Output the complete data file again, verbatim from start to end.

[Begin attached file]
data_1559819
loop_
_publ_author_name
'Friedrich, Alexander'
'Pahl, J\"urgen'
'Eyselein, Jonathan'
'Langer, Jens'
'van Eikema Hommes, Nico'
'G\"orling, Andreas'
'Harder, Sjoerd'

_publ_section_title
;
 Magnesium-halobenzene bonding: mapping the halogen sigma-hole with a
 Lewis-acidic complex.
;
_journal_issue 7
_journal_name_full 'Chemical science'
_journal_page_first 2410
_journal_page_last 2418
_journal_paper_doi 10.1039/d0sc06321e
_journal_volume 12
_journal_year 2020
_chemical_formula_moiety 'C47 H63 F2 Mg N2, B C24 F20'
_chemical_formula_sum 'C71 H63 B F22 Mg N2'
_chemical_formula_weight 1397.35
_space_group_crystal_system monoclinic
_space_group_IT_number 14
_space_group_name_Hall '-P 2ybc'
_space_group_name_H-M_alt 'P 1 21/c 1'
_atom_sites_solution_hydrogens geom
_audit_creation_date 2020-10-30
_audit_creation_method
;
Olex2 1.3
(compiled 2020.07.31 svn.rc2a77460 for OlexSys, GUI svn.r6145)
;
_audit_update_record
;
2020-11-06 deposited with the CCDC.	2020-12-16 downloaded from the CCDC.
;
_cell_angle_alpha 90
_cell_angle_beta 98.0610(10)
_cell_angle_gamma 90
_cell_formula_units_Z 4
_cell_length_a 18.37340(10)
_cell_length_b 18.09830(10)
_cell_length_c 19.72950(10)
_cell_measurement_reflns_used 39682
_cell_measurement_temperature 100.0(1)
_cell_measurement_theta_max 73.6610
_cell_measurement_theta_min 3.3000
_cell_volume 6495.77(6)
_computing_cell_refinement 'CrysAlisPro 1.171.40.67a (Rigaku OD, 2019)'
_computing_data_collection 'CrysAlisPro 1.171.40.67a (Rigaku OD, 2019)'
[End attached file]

data_1559819
loop_
_publ_author_name
'Friedrich, Alexander'
'Pahl, J\"urgen'
'Eyselein, Jonathan'
'Langer, Jens'
'van Eikema Hommes, Nico'
'G\"orling, Andreas'
'Harder, Sjoerd'

_publ_section_title
;
 Magnesium-halobenzene bonding: mapping the halogen sigma-hole with a
 Lewis-acidic complex.
;
_journal_issue 7
_journal_name_full 'Chemical science'
_journal_page_first 2410
_journal_page_last 2418
_journal_paper_doi 10.1039/d0sc06321e
_journal_volume 12
_journal_year 2020
_chemical_formula_moiety 'C47 H63 F2 Mg N2, B C24 F20'
_chemical_formula_sum 'C71 H63 B F22 Mg N2'
_chemical_formula_weight 1397.35
_space_group_crystal_system monoclinic
_space_group_IT_number 14
_space_group_name_Hall '-P 2ybc'
_space_group_name_H-M_alt 'P 1 21/c 1'
_atom_sites_solution_hydrogens geom
_audit_creation_date 2020-10-30
_audit_creation_method
;
Olex2 1.3
(compiled 2020.07.31 svn.rc2a77460 for OlexSys, GUI svn.r6145)
;
_audit_update_record
;
2020-11-06 deposited with the CCDC.	2020-12-16 downloaded from the CCDC.
;
_cell_angle_alpha 90
_cell_angle_beta 98.0610(10)
_cell_angle_gamma 90
_cell_formula_units_Z 4
_cell_length_a 18.37340(10)
_cell_length_b 18.09830(10)
_cell_length_c 19.72950(10)
_cell_measurement_reflns_used 39682
_cell_measurement_temperature 100.0(1)
_cell_measurement_theta_max 73.6610
_cell_measurement_theta_min 3.3000
_cell_volume 6495.77(6)
_computing_cell_refinement 'CrysAlisPro 1.171.40.67a (Rigaku OD, 2019)'
_computing_data_collection 'CrysAlisPro 1.171.40.67a (Rigaku OD, 2019)'